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Tyler Texas Bankruptcy Law Blog

Financial distress: What causes it and how can you resolve it?

Many Texas residents are currently facing serious financial crises. If you're one of them, you may be worried that, if you don't get things back on track soon, your home or other possessions will be at risk. It's not uncommon for finances to fluctuate according to circumstances in life. You may have some years that are financially strong and stable, and others where it's difficult to make ends meet.

When people discuss what types of issues have led to financial distress in their lives, they often have a lot in common. There tends to be several main issues that most often prompt serious financial problems and credit card debt for U.S. residents. Most financial crises are temporary, so it's always best to try to remain calm and research what types of options may be available to help rectify the situation.

Chapter 13 can provide debt relief for those with regular income

Texans who are experiencing problems with debt will frequently consider a variety of alternatives to get on stronger financial ground before considering the potential benefits of bankruptcy. Once they understand that bankruptcy is a perfectly legal and viable solution to improve their financial standing, they are still puzzled by which chapter would be best for their situation. The circumstances will dictate the final decision, but for wage earners, Chapter 13 is frequently considered the ideal option. Understanding why is the key.

Technically, Chapter 13 is an Adjustment of Debts of an Individual With Regular Income. It is used to let a debtor with a source of income have a plan in which they make payments for a certain time-period. This generally lasts for three to five years. For those who are debating on Chapter 7 vs. Chapter 13, there are a number of factors they should keep in mind. For example, people who have assets like a home or a motor vehicle will want to pick Chapter 13 as it allows them to retain the property. Chapter 7, a liquidation process, does not allow that in most cases.

Does Chapter 7 bankruptcy eliminate all my debts?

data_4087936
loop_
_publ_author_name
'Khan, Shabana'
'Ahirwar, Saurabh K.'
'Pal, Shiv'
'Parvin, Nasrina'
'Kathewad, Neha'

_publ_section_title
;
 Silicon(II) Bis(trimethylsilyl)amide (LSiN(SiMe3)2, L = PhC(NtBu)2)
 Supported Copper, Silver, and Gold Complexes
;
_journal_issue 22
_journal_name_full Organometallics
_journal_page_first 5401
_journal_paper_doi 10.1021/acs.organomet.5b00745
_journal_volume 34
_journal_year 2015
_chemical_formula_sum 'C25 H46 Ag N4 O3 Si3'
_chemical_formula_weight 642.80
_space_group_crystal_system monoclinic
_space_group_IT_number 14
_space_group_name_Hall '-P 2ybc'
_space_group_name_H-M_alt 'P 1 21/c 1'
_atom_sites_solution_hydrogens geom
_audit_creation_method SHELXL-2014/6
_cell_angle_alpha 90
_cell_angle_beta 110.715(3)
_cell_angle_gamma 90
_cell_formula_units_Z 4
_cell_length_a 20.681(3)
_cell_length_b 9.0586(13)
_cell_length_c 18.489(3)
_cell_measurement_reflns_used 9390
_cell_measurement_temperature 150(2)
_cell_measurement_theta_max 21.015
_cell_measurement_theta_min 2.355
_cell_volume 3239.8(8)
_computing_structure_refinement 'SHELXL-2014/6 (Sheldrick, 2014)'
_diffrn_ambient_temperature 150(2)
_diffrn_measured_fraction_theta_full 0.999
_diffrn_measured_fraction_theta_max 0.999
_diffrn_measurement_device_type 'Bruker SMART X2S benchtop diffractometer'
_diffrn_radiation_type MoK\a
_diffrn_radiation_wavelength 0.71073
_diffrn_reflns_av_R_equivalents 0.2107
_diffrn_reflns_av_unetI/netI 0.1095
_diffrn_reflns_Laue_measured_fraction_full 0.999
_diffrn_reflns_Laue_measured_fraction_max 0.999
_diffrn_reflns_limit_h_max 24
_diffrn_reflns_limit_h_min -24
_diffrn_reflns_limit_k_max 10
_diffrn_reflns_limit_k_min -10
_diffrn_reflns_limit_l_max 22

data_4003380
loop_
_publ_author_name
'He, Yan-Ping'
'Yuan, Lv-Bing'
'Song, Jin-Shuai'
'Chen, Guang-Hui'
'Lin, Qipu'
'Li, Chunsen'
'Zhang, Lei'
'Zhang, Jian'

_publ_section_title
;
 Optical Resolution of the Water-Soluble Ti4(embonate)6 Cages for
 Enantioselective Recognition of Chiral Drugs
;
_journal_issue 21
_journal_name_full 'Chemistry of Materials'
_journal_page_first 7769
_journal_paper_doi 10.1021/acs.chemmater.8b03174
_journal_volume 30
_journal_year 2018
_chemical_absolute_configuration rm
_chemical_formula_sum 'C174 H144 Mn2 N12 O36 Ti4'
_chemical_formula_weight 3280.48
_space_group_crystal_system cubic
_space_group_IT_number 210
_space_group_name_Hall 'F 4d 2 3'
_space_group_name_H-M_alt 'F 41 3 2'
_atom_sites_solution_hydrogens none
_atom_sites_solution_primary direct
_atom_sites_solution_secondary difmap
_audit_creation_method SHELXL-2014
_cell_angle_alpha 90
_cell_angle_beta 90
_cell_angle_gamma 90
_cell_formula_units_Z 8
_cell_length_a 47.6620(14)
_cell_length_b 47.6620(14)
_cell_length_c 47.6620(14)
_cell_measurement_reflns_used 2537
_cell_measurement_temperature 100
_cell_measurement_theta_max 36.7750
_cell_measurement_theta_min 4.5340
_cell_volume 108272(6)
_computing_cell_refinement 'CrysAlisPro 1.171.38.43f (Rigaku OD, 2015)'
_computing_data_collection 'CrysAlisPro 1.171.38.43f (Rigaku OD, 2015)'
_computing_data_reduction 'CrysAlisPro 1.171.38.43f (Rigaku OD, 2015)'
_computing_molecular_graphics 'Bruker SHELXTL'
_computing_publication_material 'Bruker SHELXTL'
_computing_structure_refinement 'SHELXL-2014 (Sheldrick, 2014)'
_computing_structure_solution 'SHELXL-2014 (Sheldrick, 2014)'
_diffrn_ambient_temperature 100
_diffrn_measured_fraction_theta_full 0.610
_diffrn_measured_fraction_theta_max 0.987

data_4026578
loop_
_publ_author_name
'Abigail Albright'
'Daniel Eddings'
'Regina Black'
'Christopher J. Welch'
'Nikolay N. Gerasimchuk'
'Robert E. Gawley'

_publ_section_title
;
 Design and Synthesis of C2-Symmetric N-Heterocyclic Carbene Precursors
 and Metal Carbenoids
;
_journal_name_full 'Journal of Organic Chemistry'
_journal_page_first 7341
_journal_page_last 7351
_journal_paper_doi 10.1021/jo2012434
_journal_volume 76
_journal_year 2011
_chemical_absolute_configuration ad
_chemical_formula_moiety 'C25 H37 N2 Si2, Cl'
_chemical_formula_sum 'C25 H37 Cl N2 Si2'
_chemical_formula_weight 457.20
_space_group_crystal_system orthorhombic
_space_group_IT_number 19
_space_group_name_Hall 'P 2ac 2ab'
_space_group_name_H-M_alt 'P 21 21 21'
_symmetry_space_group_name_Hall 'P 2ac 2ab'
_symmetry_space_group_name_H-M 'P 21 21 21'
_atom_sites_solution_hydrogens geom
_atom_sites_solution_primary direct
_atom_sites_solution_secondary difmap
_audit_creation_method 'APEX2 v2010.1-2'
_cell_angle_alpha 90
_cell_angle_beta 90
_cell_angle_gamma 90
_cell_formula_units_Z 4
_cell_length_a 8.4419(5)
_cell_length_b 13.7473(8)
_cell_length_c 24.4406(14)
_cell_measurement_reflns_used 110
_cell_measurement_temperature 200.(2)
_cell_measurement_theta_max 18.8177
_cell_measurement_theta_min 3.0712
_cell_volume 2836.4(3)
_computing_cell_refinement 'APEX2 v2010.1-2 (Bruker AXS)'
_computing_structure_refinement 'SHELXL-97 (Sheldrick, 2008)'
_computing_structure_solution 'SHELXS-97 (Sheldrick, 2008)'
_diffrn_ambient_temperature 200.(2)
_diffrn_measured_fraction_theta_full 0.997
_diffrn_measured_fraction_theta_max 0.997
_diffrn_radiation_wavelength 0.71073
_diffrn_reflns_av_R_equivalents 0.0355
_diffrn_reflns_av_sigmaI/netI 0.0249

No one ever wants to file for bankruptcy, but for Texas residents who are struggling with debt, it may be the best option. The most common form of bankruptcy for individuals is Chapter 7 bankruptcy. While Chapter 7 bankruptcy will eliminate many of your debts, there are certain debts that will not be discharged.

Generally, student loans are not discharged in a Chapter 7 bankruptcy, but the court may choose to discharge it if the judge determines that the loan imposes an undue hardship. Courts will consider three main factors when determining whether to discharge your loan. First, they will look at whether paying off the loan makes it impossible for you and your family to maintain a minimum standard of living. Next, they will look at whether your financial situation will last for a significant portion of the repayment period. Finally, they will consider whether you made a good-faith effort to repay the loan in the past.

What happens if I don't pay my credit card debt?

Many families put a lot of extra charges on their credit cards during the holiday season, and it may be difficult for them to pay their credit card bill when the time comes. If you fail to make your credit card payments, the credit card company may eventually sell your account to a collection agency.

The credit card company or the collections agency may exercise their creditors' rights and file a lawsuit against you in civil court for the balance on your card. This will not happen right away, as companies will often try to collect debts for over a year before they go after you in court. Generally, if the court finds in their favor, the agency or company will be allowed to collect your debt by garnishing wages and tapping into your bank account. However, they won't be able to sue you forever. Each state has its own statute of limitations that prevents agencies and credit card companies for suing for unpaid debts after a certain period of time. For example, in Texas, debt collectors can only sue for debts that are less than four years past due.

Former "Top Chef" star files for Chapter 7 bankruptcy

Celebrity chef Mike Isabella, who got his start on Top Chef, has filed for Chapter 7 bankruptcy on behalf of his parent company, Mike Isabella Concepts. By filing for Chapter 7 bankruptcy, Isabella is closing the doors to his six remaining restaurants and liquidating its assets to pay off debts.